Everyone from derivatives traders to hedge fund managers want to predict financial market outcomes. Who wouldn’t bet on a sure thing? The reality is that no one can really guarantee where the stock market is headed. But don’t think people aren’t trying.
Financial engineers are the folks that just might figure it out. They design sophisticated financial models used for both forecasting and valuing the growing variety and complexity of investment instruments, like derivative options and futures. Companies are shelling out six-digit salaries and hefty signing bonuses to master’s students with the quantitative aptitude and computer programming acumen necessary to succeed in this niche job market.The Master in Science in Financial Engineering program at Baruch not only maintains an up-to-date interdisciplinary curriculum, but also provides students with a one of a kind support network. Professors, fellow classmates, and even alumni invest in the students’ success. “We’re like a family, we even have parties,” says program director Dr. Dan Stefanica.
Baruch offers a program matching computer programming savvy with mathematical expertise. Courses combine elements of financial and computer engineering through the use of applied mathematics. Though there is no GPA or GRE requirement, the program is highly selective. With a 25 percent acceptance rate and 15 percent drop out rate, completing the program is no easy task. The stress, and occasional seven-hour exams, can be overwhelming. Still, this intensity may better prepare student for life in the real marketplace.
The program only costs $9,000, compared to the average starting salary for a program graduate, which is $81,000. According to their academic websites, the current cost of program equivalents at NYU, Columbia, and Carnegie Mellon are $40,000, $35,000, and $60,000 respectively. Students enrolled in this program know that they are getting a great deal, as 12 out of 12 students surveyed said price was the number one reason they chose Baruch.
In turn, when students graduate they are compelled to give back to Baruch. Phat Loc, who graduated from the program in December 2003, initiated a mentoring program between alumni and students. Loc’s benevolence was common while in the program. His altruism has been emulated by his peers and is now a part of the program’s dynamics. Four years later the quality of the students remains the same.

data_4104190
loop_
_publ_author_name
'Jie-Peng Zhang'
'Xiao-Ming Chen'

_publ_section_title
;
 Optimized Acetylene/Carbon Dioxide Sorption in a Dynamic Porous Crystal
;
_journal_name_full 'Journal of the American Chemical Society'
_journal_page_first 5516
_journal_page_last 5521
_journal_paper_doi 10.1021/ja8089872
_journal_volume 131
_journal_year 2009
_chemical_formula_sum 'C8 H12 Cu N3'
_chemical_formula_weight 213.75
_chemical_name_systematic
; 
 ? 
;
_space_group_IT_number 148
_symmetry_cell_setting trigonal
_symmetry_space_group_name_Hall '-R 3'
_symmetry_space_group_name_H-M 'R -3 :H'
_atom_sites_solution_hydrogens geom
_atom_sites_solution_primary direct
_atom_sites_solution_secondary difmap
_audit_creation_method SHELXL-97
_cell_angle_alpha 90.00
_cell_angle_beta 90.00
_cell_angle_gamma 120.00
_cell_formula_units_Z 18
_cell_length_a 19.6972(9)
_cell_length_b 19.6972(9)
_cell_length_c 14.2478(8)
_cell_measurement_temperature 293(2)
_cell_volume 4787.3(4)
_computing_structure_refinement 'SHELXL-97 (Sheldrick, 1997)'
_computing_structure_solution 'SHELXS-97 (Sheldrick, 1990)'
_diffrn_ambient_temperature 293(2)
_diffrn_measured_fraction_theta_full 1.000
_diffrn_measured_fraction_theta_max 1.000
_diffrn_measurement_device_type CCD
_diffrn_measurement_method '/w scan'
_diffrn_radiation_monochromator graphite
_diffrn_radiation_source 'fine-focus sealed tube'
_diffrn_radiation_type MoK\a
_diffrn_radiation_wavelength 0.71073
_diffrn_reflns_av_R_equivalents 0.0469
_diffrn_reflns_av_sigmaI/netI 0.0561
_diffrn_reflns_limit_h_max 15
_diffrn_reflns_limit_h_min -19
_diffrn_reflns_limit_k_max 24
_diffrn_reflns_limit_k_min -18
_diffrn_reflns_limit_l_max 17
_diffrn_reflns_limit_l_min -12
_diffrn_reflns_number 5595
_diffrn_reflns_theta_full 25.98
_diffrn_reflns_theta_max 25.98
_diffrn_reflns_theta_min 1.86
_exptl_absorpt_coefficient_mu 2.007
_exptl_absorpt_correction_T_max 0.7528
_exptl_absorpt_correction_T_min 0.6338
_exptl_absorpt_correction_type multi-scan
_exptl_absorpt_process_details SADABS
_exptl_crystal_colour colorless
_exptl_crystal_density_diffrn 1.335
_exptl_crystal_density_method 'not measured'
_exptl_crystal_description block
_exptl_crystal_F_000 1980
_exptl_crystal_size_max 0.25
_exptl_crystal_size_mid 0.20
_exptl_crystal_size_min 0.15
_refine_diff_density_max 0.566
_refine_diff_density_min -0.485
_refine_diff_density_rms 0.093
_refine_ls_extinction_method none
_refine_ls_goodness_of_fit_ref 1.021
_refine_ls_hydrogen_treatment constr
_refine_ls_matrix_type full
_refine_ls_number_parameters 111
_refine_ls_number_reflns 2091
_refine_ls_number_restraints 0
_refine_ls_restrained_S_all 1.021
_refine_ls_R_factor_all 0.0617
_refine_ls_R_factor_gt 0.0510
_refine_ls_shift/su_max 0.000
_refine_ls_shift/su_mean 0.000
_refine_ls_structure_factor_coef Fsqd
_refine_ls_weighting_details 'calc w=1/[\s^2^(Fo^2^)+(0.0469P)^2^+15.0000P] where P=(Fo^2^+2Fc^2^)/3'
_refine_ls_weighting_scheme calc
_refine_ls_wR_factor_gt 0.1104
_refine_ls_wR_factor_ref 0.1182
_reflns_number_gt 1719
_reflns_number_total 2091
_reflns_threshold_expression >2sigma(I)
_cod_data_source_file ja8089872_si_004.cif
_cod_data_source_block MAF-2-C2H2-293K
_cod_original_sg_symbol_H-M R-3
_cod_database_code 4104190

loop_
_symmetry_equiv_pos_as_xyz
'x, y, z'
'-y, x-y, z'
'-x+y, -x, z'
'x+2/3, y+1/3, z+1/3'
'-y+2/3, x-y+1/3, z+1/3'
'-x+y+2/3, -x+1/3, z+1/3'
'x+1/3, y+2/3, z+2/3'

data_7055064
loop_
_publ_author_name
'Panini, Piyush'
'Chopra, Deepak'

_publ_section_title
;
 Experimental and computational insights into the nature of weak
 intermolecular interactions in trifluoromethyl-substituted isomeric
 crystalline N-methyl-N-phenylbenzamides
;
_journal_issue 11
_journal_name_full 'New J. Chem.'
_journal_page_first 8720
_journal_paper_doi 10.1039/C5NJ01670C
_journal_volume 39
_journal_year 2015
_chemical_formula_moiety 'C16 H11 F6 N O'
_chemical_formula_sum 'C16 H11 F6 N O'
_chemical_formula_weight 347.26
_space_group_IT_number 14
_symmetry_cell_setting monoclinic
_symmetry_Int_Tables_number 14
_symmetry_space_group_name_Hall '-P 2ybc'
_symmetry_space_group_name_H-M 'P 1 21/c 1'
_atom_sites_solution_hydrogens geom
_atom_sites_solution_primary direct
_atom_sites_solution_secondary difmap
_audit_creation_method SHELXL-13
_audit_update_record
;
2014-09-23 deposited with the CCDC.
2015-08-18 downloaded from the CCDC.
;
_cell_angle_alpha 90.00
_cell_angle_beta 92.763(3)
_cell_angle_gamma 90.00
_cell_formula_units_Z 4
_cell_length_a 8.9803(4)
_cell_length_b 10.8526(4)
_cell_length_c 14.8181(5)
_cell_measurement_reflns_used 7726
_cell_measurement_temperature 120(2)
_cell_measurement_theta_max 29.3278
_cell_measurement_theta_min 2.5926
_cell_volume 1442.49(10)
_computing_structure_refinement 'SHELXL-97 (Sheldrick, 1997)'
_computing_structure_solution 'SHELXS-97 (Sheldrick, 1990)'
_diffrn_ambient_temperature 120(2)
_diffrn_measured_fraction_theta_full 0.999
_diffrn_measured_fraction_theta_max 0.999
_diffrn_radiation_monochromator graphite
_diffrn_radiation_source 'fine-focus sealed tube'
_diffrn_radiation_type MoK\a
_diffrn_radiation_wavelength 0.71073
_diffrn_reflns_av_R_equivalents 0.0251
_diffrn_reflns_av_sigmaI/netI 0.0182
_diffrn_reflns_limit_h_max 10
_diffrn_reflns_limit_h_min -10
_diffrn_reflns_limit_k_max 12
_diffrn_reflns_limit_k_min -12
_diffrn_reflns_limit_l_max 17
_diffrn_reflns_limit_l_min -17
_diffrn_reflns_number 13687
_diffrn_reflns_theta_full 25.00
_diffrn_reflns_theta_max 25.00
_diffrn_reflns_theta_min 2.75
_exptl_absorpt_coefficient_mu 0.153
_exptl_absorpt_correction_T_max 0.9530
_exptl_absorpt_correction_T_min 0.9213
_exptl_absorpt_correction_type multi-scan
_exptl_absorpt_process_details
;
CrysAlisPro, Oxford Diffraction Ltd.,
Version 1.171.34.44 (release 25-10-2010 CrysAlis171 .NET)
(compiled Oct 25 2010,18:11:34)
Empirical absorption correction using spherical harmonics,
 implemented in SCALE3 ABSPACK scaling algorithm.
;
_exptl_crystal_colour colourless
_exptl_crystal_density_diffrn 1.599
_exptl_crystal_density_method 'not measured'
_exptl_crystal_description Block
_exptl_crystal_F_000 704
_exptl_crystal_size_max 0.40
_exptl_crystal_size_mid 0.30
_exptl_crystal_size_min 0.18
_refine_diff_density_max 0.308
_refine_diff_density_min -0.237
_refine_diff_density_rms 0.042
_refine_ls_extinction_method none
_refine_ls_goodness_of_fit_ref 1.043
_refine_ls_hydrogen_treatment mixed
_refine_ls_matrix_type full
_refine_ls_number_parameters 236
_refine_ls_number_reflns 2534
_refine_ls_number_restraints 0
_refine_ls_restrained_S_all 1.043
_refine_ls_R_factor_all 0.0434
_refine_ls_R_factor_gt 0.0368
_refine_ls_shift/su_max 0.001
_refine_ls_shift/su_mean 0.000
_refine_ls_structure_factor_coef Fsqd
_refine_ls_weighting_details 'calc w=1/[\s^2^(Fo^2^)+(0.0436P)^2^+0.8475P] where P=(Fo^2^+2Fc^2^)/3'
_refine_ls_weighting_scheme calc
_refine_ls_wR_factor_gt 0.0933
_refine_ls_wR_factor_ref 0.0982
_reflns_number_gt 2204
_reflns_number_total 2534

Another instrumental figure in facilitating student job placement is faculty member Dr. Sylvain Raynes. Of the 16 fall ’05 graduates, seven were placed as a direct result of Raynes’ efforts. Aside from being a master of structured finance, he is highly regarded in the industry.
“Once you’re in their office, answering their questions, everything on the resume is meaningless,” says Ben Birnbaum, a full-timer set to graduate this fall.
No example better illustrates the program’s quality than the success of Bharath Govindarajan, who placed second in The Interactive Brokers Collegiate Trading Olympiad this winter. He built trading models that grew 80% in only ten weeks.
Although the masters program is housed in the Weisman School of Arts & Sciences, students must take courses in the Zicklin School of Business as well. Zicklin has been somewhat of a big brother type in aiding both student and program needs and offering assistance where necessary.
Though only about a thousand professionals graduate with degrees in this field, as technology capabilities grow, so will the need for professionals with superb math, finance, and computer skills. So if you excel at math or just love it and are interested in pursuing a career in finance, this program may be for you.
At a school where the majority of the student body come from middle-class backgrounds, programs like the Master of Science in Financial Engineering program make it possible to break class barriers. “The American Dream still works with this program,” says Stefanica.